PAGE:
Abu Dhabi Airport Rides Etihad Growth to Match DubaiTamara Walid
Abu Dhabi’s international airport aims to boost passenger numbers as much as 12 percent to almost 14 million this year as Etihad Airways adds flights, stretching capacity at a hub that’s already close to full.
The third-biggest Arab carrier will also occupy a new terminal that should raise capacity to 40 million passengers from 2017, Abu Dhabi Airports Co. Chief Executive Officer James Bennett said today in an interview, with the main construction contract to be awarded early next quarter.
Abu Dhabi plans to spend $500 billion on industry, tourism and culture through 2030 to reduce its reliance on oil. While Etihad is among the fastest-growing carriers, ordering 100 jets at the 2008 Farnborough Air Show, the sheikdom’s airport faces a contest for long-haul transfer travelers with nearby Dubai, which is extending its hub’s capacity to 90 million by 2018.
“I believe there will be adequate demand,” Bennett said. “We’re serving new markets such as Asia, China and Africa and the flow of commerce in between. Those are the fastest-growing economies in the world and this will continue for a while.”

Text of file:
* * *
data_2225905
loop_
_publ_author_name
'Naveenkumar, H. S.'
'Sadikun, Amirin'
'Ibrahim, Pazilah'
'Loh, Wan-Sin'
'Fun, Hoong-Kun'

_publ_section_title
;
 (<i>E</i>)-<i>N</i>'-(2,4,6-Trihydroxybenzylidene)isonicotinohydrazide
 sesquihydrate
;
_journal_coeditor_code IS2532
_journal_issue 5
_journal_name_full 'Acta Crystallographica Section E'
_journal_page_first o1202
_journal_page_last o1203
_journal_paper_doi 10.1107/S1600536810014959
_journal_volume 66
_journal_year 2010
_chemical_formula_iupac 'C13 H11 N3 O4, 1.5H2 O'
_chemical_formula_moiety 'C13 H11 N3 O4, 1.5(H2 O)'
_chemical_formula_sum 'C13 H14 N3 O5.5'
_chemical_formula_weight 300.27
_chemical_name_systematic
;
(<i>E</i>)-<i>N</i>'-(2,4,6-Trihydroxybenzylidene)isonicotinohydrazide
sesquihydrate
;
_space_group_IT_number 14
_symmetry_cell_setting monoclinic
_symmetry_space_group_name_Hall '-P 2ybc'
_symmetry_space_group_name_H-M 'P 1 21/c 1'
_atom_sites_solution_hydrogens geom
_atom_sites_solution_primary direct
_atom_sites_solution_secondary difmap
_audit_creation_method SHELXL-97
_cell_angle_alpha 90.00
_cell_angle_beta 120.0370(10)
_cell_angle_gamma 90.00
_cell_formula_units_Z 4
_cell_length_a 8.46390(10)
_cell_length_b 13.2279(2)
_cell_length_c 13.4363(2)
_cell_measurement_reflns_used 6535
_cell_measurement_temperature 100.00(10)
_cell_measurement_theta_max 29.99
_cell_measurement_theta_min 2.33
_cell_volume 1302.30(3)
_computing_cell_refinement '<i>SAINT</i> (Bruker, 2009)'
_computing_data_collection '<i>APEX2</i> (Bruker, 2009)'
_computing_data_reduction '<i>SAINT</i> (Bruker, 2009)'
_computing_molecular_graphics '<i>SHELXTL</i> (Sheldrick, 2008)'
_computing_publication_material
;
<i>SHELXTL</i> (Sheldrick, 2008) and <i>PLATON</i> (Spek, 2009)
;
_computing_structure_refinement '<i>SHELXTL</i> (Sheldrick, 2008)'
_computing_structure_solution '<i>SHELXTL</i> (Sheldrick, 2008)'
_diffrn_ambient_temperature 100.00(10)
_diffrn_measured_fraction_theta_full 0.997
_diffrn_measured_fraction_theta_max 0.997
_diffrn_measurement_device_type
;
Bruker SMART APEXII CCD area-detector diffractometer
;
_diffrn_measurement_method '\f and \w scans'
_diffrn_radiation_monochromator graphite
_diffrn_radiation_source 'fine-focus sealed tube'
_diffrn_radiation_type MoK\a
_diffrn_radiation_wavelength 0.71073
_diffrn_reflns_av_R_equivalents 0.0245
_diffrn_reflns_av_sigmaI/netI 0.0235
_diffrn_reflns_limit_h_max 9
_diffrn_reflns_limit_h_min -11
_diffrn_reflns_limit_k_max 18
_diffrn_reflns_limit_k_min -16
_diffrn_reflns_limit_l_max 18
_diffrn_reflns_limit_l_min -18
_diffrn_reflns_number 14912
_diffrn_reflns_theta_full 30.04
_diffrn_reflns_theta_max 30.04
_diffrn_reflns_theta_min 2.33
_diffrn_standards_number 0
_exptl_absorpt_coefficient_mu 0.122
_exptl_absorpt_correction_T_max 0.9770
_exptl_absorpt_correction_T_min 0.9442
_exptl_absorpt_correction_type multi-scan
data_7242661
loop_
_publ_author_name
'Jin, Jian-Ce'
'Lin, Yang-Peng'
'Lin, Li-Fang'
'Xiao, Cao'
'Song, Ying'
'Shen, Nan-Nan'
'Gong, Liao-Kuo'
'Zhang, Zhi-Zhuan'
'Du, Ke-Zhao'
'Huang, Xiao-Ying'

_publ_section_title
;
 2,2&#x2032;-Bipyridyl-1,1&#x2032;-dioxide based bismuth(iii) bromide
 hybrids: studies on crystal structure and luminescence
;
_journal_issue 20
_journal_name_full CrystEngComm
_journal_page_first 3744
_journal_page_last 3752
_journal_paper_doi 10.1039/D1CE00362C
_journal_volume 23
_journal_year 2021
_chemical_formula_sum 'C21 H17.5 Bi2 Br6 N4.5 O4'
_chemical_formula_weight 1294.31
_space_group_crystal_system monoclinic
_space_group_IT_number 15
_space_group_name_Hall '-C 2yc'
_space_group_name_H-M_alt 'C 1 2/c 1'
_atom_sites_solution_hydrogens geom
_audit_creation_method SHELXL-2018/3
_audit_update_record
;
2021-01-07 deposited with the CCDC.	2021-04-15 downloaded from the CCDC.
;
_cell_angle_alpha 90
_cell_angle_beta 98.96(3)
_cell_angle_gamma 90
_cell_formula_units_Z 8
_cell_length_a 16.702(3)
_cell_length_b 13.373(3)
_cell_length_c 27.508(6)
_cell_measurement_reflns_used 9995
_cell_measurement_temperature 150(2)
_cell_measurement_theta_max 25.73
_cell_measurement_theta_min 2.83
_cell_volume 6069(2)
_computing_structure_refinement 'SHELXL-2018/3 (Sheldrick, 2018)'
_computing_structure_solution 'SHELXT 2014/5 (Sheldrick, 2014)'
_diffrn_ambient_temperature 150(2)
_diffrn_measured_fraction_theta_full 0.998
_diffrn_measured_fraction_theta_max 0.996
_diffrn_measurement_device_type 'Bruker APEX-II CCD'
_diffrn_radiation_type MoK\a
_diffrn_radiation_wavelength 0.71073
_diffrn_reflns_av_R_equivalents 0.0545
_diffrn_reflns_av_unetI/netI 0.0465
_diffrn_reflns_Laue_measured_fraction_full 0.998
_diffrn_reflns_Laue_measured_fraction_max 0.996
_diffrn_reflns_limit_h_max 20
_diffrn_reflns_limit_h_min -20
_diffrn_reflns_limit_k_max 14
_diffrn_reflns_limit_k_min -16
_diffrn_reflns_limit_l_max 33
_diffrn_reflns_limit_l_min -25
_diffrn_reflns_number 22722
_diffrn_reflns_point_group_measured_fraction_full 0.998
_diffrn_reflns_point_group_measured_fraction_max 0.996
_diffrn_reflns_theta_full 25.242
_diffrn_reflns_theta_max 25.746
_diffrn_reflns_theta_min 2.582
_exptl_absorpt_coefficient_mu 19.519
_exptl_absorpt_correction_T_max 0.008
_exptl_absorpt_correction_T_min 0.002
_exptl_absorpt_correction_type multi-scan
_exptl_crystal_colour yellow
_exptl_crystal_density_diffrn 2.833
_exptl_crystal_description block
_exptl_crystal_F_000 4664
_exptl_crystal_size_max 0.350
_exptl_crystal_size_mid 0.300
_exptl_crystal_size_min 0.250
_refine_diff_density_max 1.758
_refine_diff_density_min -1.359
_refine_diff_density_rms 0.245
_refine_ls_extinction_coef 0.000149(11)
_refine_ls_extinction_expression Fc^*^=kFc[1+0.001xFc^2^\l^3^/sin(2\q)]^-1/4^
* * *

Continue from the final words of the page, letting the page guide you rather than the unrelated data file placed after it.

Abu Dhabi’s main airport boosted passenger numbers 14 percent in 2011 to 12.4 million. While the hub derives about 50 percent of its footfall from people changing planes on inter-continental trips, more are coming for tourist and business visits after completion of recent developments, the CEO said.
The company received tenders for construction of the new “Midfield” terminal from six groups including Hyundai Engineering & Construction Co., Larsen & Toubro Ltd., Hochtief AG with Al Habtoor, Bechtel Group Inc. and Al Jaber Group, TAV Havalimanlari Holding AS and Samsung.
Etihad will occupy the building alongside carriers with which it has partnerships, plus some others, Bennett said, adding that a “strategic review” is underway into how to utilize vacated facilities including the existing Terminal 3.
Etihad vies for transfer traffic with Gulf rivals Emirates, based in Dubai and the world’s largest carrier by international traffic, and Qatar Airways. All three are seeking to attract long-haul passengers away from traditional hubs in locations such as London, Paris and Frankfurt.
Dubai Airports Co. plans to invest $7.8 billion to boost airport capacity from 60 million a year at its existing hub -- which attracted 51 million people in 2011, or 85 percent of the limit. The emirate is also building up a new base, Al Maktoum International, which though currently limited to freight flights may have a passenger capacity of 160 million in coming decades.
Abu Dhabi airport’s dedicated cargo building has “probably already reached capacity” and will be expanded in a new location if demand continues to increase, Bennett said. Cargo activity was up 10 percent last year.